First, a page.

How can this be so if God’s wrath is upon us all? The answer is sobering and yet worthy of all worship. Jesus comes as the True Shepherd, not just to lead His people and restore Godly rule, but also to lay down His life for them so that the wrath of God might no longer be upon them. Friends, the truth of life in a fallen world is that power has corrupted, does corrupt, and will corrupt. We will be disappointed, and we will be disappointments. Even the best of our church leaders will fail us.
But Jesus shows us that life from above has broken into our sinful world. He shows us that power can be and has been used to restore rather than ravage. Even more shockingly, the One who holds all power sacrifices Himself so that you and I might know what true life is. The world has known no greater love than this.
This is why the words of the Christmas carol ring true! There is great joy for the world. Not just because our earthly problems have been met, but because Jesus has come to make His blessings known far as the curse is found. The curse of sin that binds our hearts has been defeated. We are finally brought into a right relationship with God, and there can actually be a lasting, eternal, and effectual hope for our world.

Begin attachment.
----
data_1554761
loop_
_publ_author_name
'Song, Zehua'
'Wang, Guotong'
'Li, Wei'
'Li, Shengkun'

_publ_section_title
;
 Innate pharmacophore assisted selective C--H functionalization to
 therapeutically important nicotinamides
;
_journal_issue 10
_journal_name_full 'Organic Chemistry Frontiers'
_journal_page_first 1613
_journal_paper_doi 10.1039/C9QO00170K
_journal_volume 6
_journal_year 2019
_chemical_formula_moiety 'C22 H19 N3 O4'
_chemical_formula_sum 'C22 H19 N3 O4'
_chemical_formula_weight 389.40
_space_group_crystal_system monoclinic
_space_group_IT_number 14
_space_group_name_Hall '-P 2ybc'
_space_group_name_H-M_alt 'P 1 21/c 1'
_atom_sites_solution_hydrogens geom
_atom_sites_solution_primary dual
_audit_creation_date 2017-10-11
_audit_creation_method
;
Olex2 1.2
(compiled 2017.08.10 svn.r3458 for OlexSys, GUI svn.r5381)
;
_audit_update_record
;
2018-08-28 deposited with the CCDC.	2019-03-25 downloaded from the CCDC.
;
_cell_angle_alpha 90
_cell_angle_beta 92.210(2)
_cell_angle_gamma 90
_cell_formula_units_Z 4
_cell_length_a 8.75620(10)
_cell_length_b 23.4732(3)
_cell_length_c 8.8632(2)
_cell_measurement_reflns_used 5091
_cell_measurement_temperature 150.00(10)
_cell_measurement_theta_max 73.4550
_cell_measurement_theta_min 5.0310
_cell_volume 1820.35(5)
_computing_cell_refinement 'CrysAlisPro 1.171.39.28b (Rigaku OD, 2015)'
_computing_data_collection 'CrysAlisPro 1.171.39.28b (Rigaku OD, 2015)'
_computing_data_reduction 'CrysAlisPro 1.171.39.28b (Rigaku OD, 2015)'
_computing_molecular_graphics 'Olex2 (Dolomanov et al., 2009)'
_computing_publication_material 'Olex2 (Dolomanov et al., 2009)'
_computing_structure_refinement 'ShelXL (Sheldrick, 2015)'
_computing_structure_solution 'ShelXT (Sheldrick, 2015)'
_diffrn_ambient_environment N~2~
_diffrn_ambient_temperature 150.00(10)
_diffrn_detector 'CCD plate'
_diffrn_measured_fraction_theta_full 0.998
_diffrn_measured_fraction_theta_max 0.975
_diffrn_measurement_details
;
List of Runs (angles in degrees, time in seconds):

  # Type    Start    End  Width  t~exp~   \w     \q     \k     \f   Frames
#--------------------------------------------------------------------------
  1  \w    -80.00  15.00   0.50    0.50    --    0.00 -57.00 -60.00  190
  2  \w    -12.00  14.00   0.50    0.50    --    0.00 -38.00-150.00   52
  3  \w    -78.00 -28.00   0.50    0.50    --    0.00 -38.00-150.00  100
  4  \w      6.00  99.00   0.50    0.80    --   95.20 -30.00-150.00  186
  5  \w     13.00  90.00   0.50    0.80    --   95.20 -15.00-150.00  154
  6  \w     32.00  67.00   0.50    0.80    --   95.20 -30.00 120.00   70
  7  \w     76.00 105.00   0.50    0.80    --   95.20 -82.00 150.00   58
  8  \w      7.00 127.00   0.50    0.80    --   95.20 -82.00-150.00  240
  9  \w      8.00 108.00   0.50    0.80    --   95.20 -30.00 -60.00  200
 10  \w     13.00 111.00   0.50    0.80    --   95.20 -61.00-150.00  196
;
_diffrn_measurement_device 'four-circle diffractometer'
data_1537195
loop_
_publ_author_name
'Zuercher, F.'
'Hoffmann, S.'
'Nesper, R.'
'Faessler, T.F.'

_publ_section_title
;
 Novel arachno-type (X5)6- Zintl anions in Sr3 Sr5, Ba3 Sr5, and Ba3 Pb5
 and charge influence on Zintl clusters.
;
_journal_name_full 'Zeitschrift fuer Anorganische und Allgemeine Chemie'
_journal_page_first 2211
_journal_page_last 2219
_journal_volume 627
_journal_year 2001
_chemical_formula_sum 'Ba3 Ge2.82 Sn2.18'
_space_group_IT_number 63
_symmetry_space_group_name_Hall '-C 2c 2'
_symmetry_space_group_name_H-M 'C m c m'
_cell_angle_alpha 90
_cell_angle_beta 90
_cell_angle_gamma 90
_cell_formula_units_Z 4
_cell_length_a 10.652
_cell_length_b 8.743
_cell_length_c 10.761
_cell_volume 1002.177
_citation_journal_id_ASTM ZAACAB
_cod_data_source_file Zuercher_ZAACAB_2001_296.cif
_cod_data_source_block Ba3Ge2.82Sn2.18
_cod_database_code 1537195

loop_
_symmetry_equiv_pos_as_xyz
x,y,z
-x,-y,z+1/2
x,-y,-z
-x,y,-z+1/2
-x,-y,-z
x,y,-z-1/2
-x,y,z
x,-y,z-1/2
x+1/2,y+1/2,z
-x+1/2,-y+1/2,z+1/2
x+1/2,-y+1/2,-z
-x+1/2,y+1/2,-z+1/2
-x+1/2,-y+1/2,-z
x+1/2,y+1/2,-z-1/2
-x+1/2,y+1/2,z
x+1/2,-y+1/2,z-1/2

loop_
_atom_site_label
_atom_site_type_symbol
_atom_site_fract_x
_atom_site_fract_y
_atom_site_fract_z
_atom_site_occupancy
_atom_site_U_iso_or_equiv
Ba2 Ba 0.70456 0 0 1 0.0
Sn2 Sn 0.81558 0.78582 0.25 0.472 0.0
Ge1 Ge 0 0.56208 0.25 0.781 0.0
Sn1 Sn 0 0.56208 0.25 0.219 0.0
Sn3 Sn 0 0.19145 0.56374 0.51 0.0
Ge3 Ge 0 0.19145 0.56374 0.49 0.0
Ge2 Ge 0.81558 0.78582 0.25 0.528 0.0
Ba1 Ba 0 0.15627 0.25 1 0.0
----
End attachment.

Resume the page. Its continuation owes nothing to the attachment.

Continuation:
If this is the Saviour that your life is hidden in, then what does your life look like practically? Remember the words of v6: “…you, O Bethlehem, in the land of Judah, are by non means least among the rulers of Judah…”
They reflect God’s pattern for redemption. The things that the world esteems as foolish and lowly will be used to bring low the things that the world esteems as wise and mighty. God uses the humble, the broken, and the neglected not merely because they see their absolute need for Him, but also so that every grounds for boasting may be removed. As John Piper puts it, we get all the joy, and He gets all the glory.